Now is panic time for the pro-war dead enders. They just can’t believe that good old reliable Jim Baker would stab them in the back by suggesting that things have gone FUBAR in Iraq.
Pandering to just that constituency, Mr. Murdoch’s New York Post splashed Baker and Hamilton onto its front page and headlined them as “Surrender Monkeys.”
First time I have found myself heartily agreeing with Jim Baker who called the Post what it is, a rag. I’ve known some great hard-digging journos who have worked at the Post, mostly as metro reporters. What a horrible day for them.
Now, on to more serious aspects of the war debate. I watched Thursday’s Bush-Blair press conference from the perfect vantage point — in bed. I was driven under covers several times, wincing at GW Bush’s struggle to actually say something coherent.
Mostly, I was embarrassed for Blair, who is clearly a much smarter guy. But I guess not that smart after all considering what class of ally he has chosen.
I’m glad to see that the New York Times heard what I heard. Bush basically rejecting the two main points of the ISG report: no commitment to troop withdrawal and no acceptance of open-ended talks with Iran and Syria. If that holds, it means of the 79 recommendations put forward by Baker-Hamilton, the only one Bush will comply with is flossing after eating kebab.
Bush is going to have to do something, of course. I think my old pal Bill Arkin makes the best prediction as to what is coming:
Here’s how I see Iraq playing out in the short term: The president makes an announcement within a month about his “new” plan. Washington is ever so pleased with a new approach. But the a la carte plan is seen by the Iraqis for what it is; it is not a U.S. timetable for withdrawal. It is not an unequivocal pledge not to establish permanent bases. It is sovereignty and authority in name only for Iraq with continued American control behind the scenes. I can’t see how any of this equivocation will deflate the insurgency or stem the hatred for America that is fueled by our presence.
The “plan,” in other words, is neither what the American people nor the Iraqi people want.
Over at Slate, Fred Kaplan takes my off-the-cuff notion from yesterday that the ISG report, in the end, was so ambiguous that it hardly mattered and filled in the details. Kaplan calls the report “an amorphous, equivocal grab bag” that offers no discernible course different than the status quo.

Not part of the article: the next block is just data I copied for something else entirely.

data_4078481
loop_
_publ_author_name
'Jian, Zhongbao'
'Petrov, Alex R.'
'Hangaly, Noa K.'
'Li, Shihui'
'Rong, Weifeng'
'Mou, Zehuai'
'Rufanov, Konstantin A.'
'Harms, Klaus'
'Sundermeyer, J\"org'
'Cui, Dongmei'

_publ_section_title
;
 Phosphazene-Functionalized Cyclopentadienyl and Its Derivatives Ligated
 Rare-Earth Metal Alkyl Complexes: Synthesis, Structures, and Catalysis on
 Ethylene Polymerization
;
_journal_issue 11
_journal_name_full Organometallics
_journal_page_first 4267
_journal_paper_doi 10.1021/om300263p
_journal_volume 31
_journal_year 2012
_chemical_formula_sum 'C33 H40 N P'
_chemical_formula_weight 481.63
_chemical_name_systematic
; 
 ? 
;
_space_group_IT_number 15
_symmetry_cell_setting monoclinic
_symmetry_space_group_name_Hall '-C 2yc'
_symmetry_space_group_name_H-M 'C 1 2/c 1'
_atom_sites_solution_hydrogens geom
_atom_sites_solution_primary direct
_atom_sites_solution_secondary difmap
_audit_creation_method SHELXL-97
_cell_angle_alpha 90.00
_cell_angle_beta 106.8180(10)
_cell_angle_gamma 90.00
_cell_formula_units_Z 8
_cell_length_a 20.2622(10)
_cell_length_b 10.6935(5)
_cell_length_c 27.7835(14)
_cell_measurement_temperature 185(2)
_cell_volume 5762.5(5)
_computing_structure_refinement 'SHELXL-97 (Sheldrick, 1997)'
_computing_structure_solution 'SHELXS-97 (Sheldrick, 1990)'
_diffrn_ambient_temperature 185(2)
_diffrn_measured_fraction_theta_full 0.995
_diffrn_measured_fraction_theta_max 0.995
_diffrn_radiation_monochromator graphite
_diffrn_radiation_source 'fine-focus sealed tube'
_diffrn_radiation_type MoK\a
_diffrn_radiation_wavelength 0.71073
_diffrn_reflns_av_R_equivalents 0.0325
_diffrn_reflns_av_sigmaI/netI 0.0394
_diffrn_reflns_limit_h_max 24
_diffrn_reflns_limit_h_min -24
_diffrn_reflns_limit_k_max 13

Its outline of a new “diplomatic offensive” is so disjointed that even a willing president would be left puzzled by what precisely to do, and George W. Bush seems far from willing.
Its scheme for a new military strategy contains so many loopholes that a president could cite its language to justify doing anything (or nothing).
Contrary to the leaks of the last several days, the report does not call for a pullback of American forces in Iraq. One and a half sentences in the executive summary seem to do that: “By the first quarter of 2008 â€¦ all combat brigades not necessary for force protection could be out of Iraq. At that time, U.S. combat forces in Iraq could be deployed only in units embedded with Iraqi forces.”
Make sure you read the entire article. I have to say that two days after the fact I remain deeply pessimistic about how this is all going to play put. Bush, as we have noted before, seems particularly autistic in his response.
And the Democrats, I wholly believe, have already punted and have become Jim Baker’s mascots. Listening to Keith Olberman in the background as I worked last night, I think he came up with a great point. Paraphrasing closely, he said that the British reporters at the Bush-Blair press conferences asked tougher questions about the ISG report than the Democrats have. Indeed.
The true outstanding exception to the Democrats stupidity on this is Senator Russ Feingold who issued a blistering statement on the ISG report. Read it.
Meantime, a record number of American troops killed in one day. Eleven.